Resveratrol shows promise as human antiaging compound
A review published online on June 20, 2011 in the journal Molecular Nutrition and Food Research concludes that the polyphenol resveratrol, which has recently gained attention as a possible aging and disease-preventive compound, could indeed possess an ability to help retard the development of some of the conditions associated with aging in humans.
In their introductory remarks, Heather Hausenblas of the University of Florida, James Smoliga of Marywood University and Joseph Barr of the University of Pennsylvania note that nearly 4000 studies have been published on the subject of resveratrol and that one study, conducted in 2007, found two-thirds of those who use multiple supplements include resveratrol in their regimen. "Studies using purified enzymes, cultured cells, and laboratory animals have suggested that resveratrol has antiaging, anti-carcinogenic, anti-inflammatory, and antioxidant properties that might be relevant to chronic diseases and/or longevity in humans," they write. "This review aims to examine the current state of knowledge on the effects of resveratrol on humans and to utilize this information to develop further guidelines for the implementation of human clinical trials."
Although the review included just 15 peer-reviewed human trials involving varying doses of resveratrol, the authors conclude that there is significant evidence of a potential for the compound to prevent disease and improve human health. "We believe the evidence is sufficiently strong to conclude that a single dose of resveratrol is able to induce beneficial physiologic responses, and that either weeks or months of resveratrol supplementation produces physiologic changes that are predictive of improved health, especially in clinical populations with compromised health," they write.
In addition to resveratrol's anti-inflammatory effect, the compound's role as an antioxidant could be partly responsible for its numerous benefits. Antioxidants suppress the formation of free radicals that damage the body's cells and lead to the development of disease. “It’s not so easy to say resveratrol is the main factor,” stated Dr Hausenblas, who is an exercise physiologist at the University of Florida. “It’s one piece of the overall puzzle that reduces the free radicals.”
”We’re all looking for an anti-aging cure in a pill, but it doesn’t exist," she commented. "But what does exist shows promise of lessening many of the scourges and infirmities of old age.”
The New England Journal of Medicine published several studies in the year 2000 showing that the blood indicators of inflammation are strong predictive factors for determining who will suffer a heart attack (Lindahl et al. 2000; Packard et al. 2000; Rader 2000). The January 2001 issue of Life Extension Magazine described these studies and explained how individuals could protect themselves against these inflammatory markers (such as C-reactive protein, homocysteine, and fibrinogen).
A growing consensus among scientists is that common disorders such as atherosclerosis, colon cancer, and Alzheimer's disease are all caused in part by a chronic inflammatory syndrome.
For those who have multiple degenerative diseases, the cytokine profile blood test and the C-reactive protein blood test are highly recommended. This may be done through your own physician or the Life Extension Foundation. If your cytokine test reveals excess levels of cytokines such as TNF-a, IL-1(b), or both, nutritional supplementation, dietary modifications, and low-cost prescription medications such as PTX are advised.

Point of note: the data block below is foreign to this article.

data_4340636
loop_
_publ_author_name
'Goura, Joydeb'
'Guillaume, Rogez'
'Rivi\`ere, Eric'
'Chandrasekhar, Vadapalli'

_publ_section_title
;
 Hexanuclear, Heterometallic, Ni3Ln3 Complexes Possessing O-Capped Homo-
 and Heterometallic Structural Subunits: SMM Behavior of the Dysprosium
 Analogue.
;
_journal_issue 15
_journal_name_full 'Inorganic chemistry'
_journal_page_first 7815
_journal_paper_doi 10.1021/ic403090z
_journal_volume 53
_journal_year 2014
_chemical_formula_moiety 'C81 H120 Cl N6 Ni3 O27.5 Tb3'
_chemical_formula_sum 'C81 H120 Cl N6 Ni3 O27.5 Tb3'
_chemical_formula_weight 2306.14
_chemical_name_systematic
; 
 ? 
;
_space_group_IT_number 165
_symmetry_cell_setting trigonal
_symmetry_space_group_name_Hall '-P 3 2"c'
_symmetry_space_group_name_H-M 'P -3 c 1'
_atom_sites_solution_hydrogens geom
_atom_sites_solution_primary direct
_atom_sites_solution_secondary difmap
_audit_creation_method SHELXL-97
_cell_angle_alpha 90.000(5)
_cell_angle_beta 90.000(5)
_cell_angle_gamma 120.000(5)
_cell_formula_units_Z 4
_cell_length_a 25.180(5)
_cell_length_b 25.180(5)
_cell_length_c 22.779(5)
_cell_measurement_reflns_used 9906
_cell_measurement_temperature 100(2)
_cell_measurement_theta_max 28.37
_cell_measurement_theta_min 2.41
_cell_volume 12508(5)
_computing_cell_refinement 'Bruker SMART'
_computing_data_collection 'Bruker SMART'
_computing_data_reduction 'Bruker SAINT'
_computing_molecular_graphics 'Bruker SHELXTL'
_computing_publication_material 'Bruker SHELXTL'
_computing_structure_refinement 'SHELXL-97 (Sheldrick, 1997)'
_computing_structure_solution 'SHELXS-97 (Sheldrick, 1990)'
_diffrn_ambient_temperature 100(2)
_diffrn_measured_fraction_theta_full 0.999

The following nutrients are suggested:
The docosahexaenoic acid (DHA) fraction of fish oil may be the most effective nonprescription nutrient to suppress pro-inflammatory cytokines. Gamma-linolenic acid (GLA) is a precursor of PGE1, a potent anti-inflammatory agent.
DHEA is a hormone that decreases with age. DHEA has been shown to suppress IL-6, an inflammatory cytokine that often increases as people age. Typical doses of DHEA are 25-50 mg daily, although some people take 100 mg daily.
Nettle leaf has been shown to suppress the proinflammatory cytokine TNF-a. Take 1000 mg daily.
Vitamin E and N-acetyl-cysteine (NAC) are protective antioxidants with anti-inflammatory properties. Vitamin E that contains gamma-tocopherol and tocotrienols provides the most broad-spectrum protection. NAC is an amino acid with antiviral and liver protectant properties. Six hundred milligrams daily is recommended.
Vitamin K helps reduce levels of IL-6, a pro-inflammatory messenger. Vitamin K also helps in the treatment of osteoporosis by regulating calcium and promoting bone calcification. If you are taking Coumadin or other anticoagulant medicine, consult your physician before taking vitamin K.
Consuming at least 1000 mg per day of carnosine and/or 300 mg of the European drug aminoguanidine can inhibit pathological glycation reactions in the body.
This e-issue of Life Extension Magazine® is extraordinarily easy to use, easy to navigate … with the same flip-the-page feeling you get from your printed copy, plus a few extra advantages. You can choose to search out a topic or keyword. Skim quickly. Skip ahead. Even order products.
As we see it: An epidemic of denial Nearly two-thirds of Americans are now medically classifiable as overweight or obese. Yet 30% of overweight individuals believe they’re at a healthy weight, and 70% of obese individuals feel they’re simply overweight.
Novel citrus extract blocks deadly cancer cell signaling Cancer cells must communicate with one another in order to proliferate and metastasize. Avant-garde researchers are finding that a specific form of modified citrus pectin disrupts their lines of communication, slowing cancer’s progress and improving prognosis.
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